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BugZooka WB100 Bug Catcher VacuumYesterday, I saw a silverfish in my bathroom and stopped in my tracks. Zowie! That’s a big bug. Four inches across. I got my trusty BugZooka (a tiny vacuum that sucks up the bugs so you can release them outside) and tried to capture her, to no avail. Undeterred, I went to the kitchen and got a plastic cup with a lid but couldn’t redirect her into the cup, so I talked to her. I’ve got to get you into this cup to relocate you or I’ve got to squish you. Sorry.

Surprisingly, she went into the cup. I went to the door and asked my son to open it for me and took her outside. Now mind you, I probably let in two flies while I was releasing Sylvia (the name I give to all silverfish. That, or Sid) but she had to go.

While I was chasing her around the bathroom, I realized she was afraid of me. For all she knew, I was the grim reaper, and I may well have been if I hadn’t caught her.

She was reacting in fear. I was reacting in fear.

What if everything that we’re afraid of is actually afraid of us?

As you go about your day, take note of what makes you anxious. Is it people passing by on a busy city street? Hold on. Are they looking at you the same way?

Pay attention to your fears today. They might be telling you they’re not so scary after all.

PS: This is not an endorsement of the BugZooka (although I like it). I only included the picture to show you what it looks like.

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They say there are two primal reactions to any situation: fight or flight. Let me suggest a third: holding for a moment, letting God make the decision for you. As fearful as you are, as stressful as the situation might be, God will hold you up. It is a moment I often forget to take, as used as I am to thinking I am in total control of my life (a laughable concept). But a necessary one. As usual, I illustrate in poetry:

Plunge in.
The water’s cold,
so cold it stops your heart
for a moment. And then
you come back into yourself,
all at once, water — wet, breath — held,
eyes — open, to clear blue impossibilities.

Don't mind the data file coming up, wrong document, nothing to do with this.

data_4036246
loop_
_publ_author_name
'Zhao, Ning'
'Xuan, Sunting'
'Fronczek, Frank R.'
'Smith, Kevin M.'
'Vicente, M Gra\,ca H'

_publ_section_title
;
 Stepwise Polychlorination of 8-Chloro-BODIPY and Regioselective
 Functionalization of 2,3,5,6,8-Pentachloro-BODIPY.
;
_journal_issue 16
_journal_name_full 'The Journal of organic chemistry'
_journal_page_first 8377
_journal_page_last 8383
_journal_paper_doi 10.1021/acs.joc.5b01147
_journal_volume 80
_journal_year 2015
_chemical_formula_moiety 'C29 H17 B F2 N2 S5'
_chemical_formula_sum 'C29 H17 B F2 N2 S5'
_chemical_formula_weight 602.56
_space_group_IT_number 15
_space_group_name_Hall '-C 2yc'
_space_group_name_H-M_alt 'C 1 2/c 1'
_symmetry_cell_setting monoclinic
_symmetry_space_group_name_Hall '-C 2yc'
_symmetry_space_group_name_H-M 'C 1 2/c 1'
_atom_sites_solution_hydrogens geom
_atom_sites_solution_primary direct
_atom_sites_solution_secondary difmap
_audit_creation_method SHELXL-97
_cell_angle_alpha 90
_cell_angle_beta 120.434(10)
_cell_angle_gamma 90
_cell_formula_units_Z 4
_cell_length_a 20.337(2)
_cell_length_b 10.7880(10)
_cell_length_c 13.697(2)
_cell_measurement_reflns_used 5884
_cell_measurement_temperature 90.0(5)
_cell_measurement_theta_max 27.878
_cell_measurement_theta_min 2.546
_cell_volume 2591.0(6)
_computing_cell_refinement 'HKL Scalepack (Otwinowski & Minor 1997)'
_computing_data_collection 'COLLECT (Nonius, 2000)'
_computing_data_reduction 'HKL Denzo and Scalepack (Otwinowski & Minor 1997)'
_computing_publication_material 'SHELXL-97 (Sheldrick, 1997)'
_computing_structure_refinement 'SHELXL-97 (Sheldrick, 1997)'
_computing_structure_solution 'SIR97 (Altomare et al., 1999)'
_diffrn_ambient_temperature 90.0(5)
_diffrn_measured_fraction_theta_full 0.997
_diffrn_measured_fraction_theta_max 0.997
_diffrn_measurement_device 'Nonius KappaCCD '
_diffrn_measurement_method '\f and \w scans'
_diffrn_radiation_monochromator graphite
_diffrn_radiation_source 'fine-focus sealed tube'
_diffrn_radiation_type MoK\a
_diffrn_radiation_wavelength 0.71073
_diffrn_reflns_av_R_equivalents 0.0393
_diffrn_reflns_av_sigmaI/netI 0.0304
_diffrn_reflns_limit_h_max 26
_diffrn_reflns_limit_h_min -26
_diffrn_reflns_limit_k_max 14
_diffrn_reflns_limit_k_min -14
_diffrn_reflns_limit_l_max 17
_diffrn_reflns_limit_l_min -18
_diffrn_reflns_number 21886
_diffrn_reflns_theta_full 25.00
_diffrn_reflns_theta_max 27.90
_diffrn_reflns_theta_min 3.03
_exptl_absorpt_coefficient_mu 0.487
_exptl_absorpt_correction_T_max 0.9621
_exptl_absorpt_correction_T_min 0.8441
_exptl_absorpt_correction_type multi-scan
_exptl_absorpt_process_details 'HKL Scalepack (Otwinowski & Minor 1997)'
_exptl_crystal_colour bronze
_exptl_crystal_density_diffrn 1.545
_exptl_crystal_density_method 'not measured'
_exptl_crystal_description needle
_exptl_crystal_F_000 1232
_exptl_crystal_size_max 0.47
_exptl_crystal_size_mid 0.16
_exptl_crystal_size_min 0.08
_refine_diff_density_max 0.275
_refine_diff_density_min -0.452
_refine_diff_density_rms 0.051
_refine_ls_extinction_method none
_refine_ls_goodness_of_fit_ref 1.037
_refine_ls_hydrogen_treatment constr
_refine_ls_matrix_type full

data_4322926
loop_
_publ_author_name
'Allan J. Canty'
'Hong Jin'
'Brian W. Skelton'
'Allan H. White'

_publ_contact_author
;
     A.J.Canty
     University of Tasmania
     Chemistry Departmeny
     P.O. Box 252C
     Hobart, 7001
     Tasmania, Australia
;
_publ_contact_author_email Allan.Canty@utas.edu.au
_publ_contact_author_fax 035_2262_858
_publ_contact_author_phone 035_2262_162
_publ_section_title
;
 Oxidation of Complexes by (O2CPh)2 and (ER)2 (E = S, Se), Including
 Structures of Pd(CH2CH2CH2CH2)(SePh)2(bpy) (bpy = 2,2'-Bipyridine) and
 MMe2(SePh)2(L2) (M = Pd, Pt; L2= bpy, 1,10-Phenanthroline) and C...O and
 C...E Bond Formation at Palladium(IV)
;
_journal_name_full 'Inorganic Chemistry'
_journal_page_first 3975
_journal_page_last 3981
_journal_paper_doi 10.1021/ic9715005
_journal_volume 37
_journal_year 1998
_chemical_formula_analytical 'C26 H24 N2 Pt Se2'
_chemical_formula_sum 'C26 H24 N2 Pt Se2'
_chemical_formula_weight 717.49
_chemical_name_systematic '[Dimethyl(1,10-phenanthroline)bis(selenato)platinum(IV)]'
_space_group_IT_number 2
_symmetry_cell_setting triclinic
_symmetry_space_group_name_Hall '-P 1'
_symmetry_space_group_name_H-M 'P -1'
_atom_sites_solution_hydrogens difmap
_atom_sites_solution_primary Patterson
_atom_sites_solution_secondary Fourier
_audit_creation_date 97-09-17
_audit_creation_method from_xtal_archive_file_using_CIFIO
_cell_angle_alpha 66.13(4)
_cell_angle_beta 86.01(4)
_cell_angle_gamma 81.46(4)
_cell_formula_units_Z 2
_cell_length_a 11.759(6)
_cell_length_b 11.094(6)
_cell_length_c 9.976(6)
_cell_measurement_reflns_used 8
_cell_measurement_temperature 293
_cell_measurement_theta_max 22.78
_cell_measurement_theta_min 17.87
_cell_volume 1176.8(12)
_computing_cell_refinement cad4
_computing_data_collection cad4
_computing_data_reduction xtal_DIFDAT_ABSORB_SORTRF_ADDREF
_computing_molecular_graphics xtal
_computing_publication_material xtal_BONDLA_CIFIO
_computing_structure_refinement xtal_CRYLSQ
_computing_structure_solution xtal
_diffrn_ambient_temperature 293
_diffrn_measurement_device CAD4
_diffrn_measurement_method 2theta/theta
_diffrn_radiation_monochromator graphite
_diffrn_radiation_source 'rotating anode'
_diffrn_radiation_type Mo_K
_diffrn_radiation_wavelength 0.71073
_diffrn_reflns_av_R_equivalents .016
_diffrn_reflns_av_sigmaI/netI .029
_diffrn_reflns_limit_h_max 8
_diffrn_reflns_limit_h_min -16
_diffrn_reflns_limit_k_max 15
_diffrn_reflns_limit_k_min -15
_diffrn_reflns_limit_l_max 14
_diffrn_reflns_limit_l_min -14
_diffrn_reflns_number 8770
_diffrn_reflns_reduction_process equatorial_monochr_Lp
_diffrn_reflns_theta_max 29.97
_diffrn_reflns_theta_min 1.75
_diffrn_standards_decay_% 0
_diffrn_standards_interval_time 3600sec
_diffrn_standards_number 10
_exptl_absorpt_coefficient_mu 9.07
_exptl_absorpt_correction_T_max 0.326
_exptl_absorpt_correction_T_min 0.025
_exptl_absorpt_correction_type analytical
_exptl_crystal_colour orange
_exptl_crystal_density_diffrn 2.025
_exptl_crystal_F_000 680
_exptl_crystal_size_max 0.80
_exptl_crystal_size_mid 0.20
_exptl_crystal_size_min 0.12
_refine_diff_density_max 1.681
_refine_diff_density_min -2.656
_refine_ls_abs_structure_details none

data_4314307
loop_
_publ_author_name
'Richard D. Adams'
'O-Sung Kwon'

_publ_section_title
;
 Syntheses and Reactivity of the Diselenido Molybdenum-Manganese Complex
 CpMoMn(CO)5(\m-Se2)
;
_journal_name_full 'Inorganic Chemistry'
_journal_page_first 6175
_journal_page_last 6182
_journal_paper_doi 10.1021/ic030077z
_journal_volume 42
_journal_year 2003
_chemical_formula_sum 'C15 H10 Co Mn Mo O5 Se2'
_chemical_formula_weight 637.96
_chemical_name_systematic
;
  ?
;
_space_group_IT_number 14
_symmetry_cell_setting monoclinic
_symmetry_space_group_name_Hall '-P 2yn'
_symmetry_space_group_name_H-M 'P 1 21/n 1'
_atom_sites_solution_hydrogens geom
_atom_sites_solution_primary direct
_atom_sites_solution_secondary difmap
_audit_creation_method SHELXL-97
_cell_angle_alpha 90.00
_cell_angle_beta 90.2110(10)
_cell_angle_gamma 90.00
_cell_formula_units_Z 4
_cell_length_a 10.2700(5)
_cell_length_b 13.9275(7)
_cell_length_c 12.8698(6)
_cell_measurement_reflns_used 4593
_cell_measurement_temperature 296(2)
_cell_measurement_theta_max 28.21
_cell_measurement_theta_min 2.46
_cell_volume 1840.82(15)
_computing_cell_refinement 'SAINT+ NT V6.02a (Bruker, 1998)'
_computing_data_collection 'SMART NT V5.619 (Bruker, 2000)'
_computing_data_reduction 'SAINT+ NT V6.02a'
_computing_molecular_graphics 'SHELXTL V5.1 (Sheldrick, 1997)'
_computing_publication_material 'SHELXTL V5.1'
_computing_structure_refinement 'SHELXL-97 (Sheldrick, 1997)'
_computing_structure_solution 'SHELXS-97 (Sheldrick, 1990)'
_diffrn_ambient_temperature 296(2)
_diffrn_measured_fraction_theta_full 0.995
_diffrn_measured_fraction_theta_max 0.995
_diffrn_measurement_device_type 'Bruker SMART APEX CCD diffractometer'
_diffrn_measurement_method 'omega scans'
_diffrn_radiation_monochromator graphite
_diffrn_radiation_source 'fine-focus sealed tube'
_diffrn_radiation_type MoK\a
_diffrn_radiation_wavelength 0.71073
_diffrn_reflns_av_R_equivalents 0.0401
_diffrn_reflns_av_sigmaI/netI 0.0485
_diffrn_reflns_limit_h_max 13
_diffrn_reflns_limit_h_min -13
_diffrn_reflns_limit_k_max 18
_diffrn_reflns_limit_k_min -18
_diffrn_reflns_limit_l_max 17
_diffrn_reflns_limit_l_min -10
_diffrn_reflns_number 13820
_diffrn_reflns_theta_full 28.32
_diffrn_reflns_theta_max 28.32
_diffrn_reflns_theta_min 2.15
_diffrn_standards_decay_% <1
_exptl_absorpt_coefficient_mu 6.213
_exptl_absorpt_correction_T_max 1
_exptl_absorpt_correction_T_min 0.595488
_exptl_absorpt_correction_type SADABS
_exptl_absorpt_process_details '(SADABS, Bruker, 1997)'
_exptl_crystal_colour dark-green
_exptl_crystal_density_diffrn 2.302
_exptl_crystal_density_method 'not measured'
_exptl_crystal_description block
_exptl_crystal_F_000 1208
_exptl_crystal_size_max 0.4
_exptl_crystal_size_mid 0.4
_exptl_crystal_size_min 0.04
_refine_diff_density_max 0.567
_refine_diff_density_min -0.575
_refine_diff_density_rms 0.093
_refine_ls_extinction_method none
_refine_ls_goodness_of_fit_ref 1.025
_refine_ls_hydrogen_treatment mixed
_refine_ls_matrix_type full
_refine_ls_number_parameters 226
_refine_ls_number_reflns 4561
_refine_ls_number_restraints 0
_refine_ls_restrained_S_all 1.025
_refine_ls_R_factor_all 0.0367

You will panic or be at peace;
it doesn’t matter which,
except in terms of long-term survival.
You will swim, after a fashion, or not.
It will be easier if you let your body go,
but that requires a yes you may not be ready for.
Try to say it anyway. The tide will lift you,
even if the yes is a lie.

Last Friday, we drove to Indiana in the rain. Not just any rain: This was a downpour, a thrashing, a blinding, ceaseless waterfall of rain — rain so heavy, you couldn’t see the car just ahead of you until you were this close. We could have pulled off the road — if we could have found an exit, and a safe parking lot, and if the rain might’ve abated (it didn’t, for two hours). Instead, we prayed.

My tongue was jumping around my mouth like there was a hot stone in it. Forget about eloquence — this was gut-level fear talking, a constant call for help. At one point, it looked as if a semi was about to run us off the road. I yelled, “Jesus!” — not as an expletive or an angry rebuttal, but as a child calling for her friend to stand by her side against a gang of bullies.

Prayer without ceasing: I ought to do it more often, and not just in panic situations. How could all of our lives be bettered from the consistent application of prayer?

My tongue
a wet, flopping thing
blind as a bird, just
out of the egg. Ungainly,
gutted by effort, exhausted,
still sings in my mouth.
In praise, my prayer
finds feathers,
flies.

Many years ago, when I was a young and naïve slip of a thing, my husband went out of town, leaving me alone in our townhouse. One evening during this trip, there came a knock on the door. More like a fusillade of knocking. And yelling. A man with a loud and angry voice demanded I “open the door right now!” and proceeded to call me a variety of ugly names.

I froze in fear. Should I hit the alarm button (which had gone off before without the neighbors doing a darned thing about it)? Call the cops? Hide? He was, after all, threatening to kick the door down.

Sherry! (or Sheila or Shelly…I forget)” he screamed. “I’m going to kill you if you don’t open this door RIGHT NOW!

“Sherry (or Sheila or Shelly) doesn’t live here,” I yelled back. There was a moment of silence.